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If You Invested $1,000 in Verizon in 2014, This Is How Much You Would Have Today

Motley Fool - Wed May 31, 2023

Verizon(NYSE: VZ) is often considered a stable investment for conservative income investors. It's the largest wireless carrier in the United States, pays a high dividend, and has raised its payout annually for nearly two decades.

Yet Verizon has actually delivered shockingly dismal long-term returns. If you had invested $1,000 in Verizon on Feb. 21, 2014 -- the fateful day it took full control of Verizon Wireless by buying out Vodafone's (NASDAQ: VOD) 45% stake in the joint venture for a staggering $130 billion -- your investment would be worth roughly $740 today. Even if you had reinvested all your dividends, your stake would only be worth about $1,140.

To put that into perspective, a $1,000 investment in an S&P 500 index fund with reinvested dividends would have blossomed to $2,730 today. Let's see why Verizon underperformed the market by such a wide margin -- and whether it will ever recover.

A person gets upset while looking at a smartphone.

Image source: Getty Images.

A decade of anemic growth

Between 2014 and 2022, Verizon's annual revenue only rose from $127.1 billion to $136.8 billion, representing an anemic compound annual growth rate (CAGR) of 0.9%. Its adjusted earnings per share (EPS) increased at a CAGR of 6.4%.

Verizon's top-line growth slowed to a crawl for three main reasons. First, the smartphone market matured and consumers upgraded their devices less frequently. Second, Verizon faced intense competition from T-Mobile (NASDAQ: TMUS) and AT&T(NYSE: T) in the wireless market. T-Mobile, which merged with Sprint in 2020, built a larger 5G network than both Verizon and AT&T by using lower-band spectrums covering wider areas. Lastly, the telecom industry faced persistent macro challenges -- including the pandemic, inflation, and soaring interest rates -- over the past eight years.

Verizon's ill-fated expansion into the digital media market -- through its acquisitions of AOL for $4.4 billion in 2015 and Yahoo for $4.5 billion in 2017 -- exacerbated that pressure. It failed to turn the two struggling companies around or integrate them into its broader ecosystem and eventually sold them both for just $5 billion in 2021.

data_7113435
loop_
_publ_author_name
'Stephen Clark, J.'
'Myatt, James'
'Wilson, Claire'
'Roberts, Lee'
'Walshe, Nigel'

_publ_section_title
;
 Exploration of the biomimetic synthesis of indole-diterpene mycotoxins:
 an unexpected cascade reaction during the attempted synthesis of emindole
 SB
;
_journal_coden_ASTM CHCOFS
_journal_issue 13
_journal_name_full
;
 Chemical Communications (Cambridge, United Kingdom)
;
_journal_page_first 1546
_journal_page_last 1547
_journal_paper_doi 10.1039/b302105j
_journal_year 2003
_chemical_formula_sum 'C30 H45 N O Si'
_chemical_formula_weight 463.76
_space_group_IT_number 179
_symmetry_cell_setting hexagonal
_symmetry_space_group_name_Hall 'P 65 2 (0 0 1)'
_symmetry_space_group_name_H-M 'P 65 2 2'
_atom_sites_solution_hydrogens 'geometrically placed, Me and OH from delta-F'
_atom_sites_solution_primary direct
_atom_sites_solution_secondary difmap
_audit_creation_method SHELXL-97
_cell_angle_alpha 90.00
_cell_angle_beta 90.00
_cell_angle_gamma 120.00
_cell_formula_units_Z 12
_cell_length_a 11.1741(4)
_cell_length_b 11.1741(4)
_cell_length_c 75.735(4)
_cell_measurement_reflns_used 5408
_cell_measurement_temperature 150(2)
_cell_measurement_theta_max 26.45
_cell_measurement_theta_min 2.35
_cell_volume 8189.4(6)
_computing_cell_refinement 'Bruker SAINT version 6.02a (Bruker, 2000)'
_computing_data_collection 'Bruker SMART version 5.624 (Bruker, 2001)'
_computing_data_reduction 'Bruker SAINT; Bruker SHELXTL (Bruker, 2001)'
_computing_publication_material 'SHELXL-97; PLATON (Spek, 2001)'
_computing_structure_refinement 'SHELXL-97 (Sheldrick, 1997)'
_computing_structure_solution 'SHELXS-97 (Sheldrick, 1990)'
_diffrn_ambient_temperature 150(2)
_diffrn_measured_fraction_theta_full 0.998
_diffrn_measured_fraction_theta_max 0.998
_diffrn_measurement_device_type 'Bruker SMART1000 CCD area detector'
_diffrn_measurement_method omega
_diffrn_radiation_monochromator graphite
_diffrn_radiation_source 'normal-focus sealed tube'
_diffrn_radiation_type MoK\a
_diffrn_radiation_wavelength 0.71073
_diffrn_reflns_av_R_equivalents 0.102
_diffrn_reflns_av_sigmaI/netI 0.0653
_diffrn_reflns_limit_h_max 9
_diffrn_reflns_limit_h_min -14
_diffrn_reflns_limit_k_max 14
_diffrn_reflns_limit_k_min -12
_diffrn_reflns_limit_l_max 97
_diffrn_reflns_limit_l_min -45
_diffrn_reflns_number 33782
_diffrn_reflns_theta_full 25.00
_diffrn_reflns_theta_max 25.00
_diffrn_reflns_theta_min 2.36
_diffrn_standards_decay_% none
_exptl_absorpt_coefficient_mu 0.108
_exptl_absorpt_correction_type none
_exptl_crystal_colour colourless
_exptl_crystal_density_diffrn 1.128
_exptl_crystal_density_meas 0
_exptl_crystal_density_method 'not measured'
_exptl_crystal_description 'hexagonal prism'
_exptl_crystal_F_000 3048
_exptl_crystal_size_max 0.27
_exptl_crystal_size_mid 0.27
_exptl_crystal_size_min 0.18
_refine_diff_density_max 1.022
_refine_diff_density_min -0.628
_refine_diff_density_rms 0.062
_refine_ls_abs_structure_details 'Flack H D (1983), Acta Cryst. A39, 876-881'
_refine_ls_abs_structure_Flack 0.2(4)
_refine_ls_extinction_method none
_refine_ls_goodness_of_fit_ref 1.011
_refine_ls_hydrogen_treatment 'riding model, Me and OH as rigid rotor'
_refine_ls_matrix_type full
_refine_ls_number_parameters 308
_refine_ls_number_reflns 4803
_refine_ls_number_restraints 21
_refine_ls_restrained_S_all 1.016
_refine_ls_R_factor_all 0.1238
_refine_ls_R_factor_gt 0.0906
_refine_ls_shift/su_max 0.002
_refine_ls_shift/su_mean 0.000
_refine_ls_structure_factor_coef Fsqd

That media misadventure likely distracted Verizon from countering the competitive headwinds in the wireless market. As T-Mobile expanded, AT&T finally got its act together by divesting its pay TV and media businesses in 2021 and 2022. As a streamlined telecom company, AT&T has grown much faster than Verizon over the past year.

Will Verizon stabilize its business?

With 114.5 million postpaid and prepaid phone connections at the end of 2022, Verizon is still the top wireless carrier in the United States. But its wireless segment only added 201,000 postpaid phone subscribers in 2022 versus AT&T's addition of 2.9 million comparable subscribers. It also lost another 127,000 postpaid phone subscribers in the first quarter of 2023.

To stem that bleeding and maintain its lead in the wireless market, Verizon has been rolling out aggressive promotions, new unlimited plans, and big subsidies for popular devices. But it also expects those margin-crushing moves across its consumer division -- as well as the sluggish growth of its business division in the tough macro environment -- to reduce its adjusted EPS by 6%-12% for the full year. Analysts expect its adjusted EPS to drop nearly 10% this year and stay roughly flat in 2024.

As Verizon's growth stalls out, the ugliness of its balance sheet becomes more glaring. It ended its latest quarter with $132 billion in unsecured debt -- most of which came from its aforementioned buyout of Vodafone's stake in Verizon Wireless -- and a net unsecured debt to adjusted earnings before interest, taxes, depreciation, and amortization (EBITDA) ratio of 2.7. That high leverage could make Verizon a deeply unappealing investment as long as interest rates keep climbing.

Verizon's low forward multiple of eight and its high forward dividend yield of 7.5% could limit its downside potential as the bear market drags on. But it probably won't rally until its growth in postpaid wireless subscribers stabilizes, its profits climb, and it meaningfully reduces its debt levels. So, for now, I expect Verizon to continue to underperform the market for the foreseeable future as it desperately tries to counter all the macro and competitive headwinds.

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Leo Sun has positions in AT&T. The Motley Fool recommends T-Mobile US, Verizon Communications, and Vodafone Group Public. The Motley Fool has a disclosure policy.

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